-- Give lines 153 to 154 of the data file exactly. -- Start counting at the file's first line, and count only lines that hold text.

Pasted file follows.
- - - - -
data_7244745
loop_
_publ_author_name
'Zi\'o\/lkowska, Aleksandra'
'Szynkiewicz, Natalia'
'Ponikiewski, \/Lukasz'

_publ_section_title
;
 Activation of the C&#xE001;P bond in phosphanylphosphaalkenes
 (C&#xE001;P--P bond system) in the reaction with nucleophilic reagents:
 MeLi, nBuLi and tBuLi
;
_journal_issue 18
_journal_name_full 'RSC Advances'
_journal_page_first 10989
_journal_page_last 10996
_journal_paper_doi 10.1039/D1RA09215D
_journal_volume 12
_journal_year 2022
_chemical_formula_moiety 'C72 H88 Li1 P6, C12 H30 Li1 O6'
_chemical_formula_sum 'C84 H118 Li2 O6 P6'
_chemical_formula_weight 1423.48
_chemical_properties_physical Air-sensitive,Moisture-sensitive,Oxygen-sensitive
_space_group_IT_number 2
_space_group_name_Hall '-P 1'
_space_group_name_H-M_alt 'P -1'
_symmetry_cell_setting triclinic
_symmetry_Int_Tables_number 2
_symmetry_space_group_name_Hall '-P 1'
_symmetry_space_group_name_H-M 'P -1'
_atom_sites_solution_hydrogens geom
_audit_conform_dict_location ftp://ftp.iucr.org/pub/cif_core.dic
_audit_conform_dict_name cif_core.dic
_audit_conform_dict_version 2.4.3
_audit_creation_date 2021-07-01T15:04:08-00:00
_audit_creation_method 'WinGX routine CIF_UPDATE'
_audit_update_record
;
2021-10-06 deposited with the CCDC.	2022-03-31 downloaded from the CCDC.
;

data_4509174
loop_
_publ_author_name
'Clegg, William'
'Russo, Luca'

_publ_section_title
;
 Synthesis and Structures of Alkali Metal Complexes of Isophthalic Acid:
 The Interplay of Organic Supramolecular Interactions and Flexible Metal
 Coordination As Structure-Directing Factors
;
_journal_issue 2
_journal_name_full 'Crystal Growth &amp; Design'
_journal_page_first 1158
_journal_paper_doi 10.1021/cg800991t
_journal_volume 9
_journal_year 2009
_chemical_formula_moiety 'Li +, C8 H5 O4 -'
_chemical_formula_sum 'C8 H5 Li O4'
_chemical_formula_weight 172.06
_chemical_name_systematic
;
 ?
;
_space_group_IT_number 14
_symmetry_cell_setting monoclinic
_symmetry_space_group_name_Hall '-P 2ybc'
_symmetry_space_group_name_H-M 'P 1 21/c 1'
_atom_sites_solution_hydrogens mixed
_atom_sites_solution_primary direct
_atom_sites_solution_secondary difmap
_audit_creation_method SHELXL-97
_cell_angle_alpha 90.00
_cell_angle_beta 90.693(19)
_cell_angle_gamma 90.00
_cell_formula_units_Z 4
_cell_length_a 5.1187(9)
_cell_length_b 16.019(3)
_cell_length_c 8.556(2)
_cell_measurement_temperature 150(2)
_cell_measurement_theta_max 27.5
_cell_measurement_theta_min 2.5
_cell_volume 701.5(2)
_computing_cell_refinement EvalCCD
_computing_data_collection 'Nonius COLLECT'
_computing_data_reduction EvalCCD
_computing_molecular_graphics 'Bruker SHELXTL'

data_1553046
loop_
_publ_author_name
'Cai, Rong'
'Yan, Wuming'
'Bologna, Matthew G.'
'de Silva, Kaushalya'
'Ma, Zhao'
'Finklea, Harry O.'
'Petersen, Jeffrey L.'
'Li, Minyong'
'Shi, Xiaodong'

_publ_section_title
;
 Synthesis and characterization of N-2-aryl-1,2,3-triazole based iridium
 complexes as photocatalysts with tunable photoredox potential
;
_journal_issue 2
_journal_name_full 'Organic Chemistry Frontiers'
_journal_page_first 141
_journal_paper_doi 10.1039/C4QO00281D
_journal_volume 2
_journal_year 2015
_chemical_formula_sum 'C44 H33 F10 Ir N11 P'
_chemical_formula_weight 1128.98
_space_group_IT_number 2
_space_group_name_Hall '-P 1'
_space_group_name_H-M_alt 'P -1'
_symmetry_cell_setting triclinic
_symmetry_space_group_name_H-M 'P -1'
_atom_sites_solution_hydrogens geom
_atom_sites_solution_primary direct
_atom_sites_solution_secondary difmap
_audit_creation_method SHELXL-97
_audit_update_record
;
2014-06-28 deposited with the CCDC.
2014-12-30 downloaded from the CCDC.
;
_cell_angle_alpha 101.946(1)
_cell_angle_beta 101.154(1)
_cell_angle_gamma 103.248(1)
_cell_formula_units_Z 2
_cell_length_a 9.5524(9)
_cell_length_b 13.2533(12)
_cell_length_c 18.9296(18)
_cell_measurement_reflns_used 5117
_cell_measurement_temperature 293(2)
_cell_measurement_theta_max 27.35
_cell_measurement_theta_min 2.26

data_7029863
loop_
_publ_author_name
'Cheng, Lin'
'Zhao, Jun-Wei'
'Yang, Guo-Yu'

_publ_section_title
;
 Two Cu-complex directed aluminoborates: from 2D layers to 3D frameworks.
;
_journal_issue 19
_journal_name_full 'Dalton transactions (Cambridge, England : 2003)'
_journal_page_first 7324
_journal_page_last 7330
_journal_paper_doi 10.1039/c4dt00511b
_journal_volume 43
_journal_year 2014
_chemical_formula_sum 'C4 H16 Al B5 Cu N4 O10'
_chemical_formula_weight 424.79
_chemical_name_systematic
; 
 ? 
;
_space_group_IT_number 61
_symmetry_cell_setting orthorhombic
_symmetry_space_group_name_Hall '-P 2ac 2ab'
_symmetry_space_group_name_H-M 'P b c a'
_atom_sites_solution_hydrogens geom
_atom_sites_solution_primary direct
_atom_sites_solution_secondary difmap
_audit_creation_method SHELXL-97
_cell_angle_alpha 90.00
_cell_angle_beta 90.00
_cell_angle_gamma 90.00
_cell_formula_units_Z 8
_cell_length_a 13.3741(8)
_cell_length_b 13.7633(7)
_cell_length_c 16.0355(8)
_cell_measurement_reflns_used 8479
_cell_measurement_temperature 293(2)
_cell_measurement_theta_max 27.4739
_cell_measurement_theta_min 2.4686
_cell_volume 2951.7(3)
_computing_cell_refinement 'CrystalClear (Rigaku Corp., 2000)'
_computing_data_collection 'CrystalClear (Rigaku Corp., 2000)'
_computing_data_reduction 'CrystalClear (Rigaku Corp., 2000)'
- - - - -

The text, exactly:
_journal_volume 43
_journal_year 2014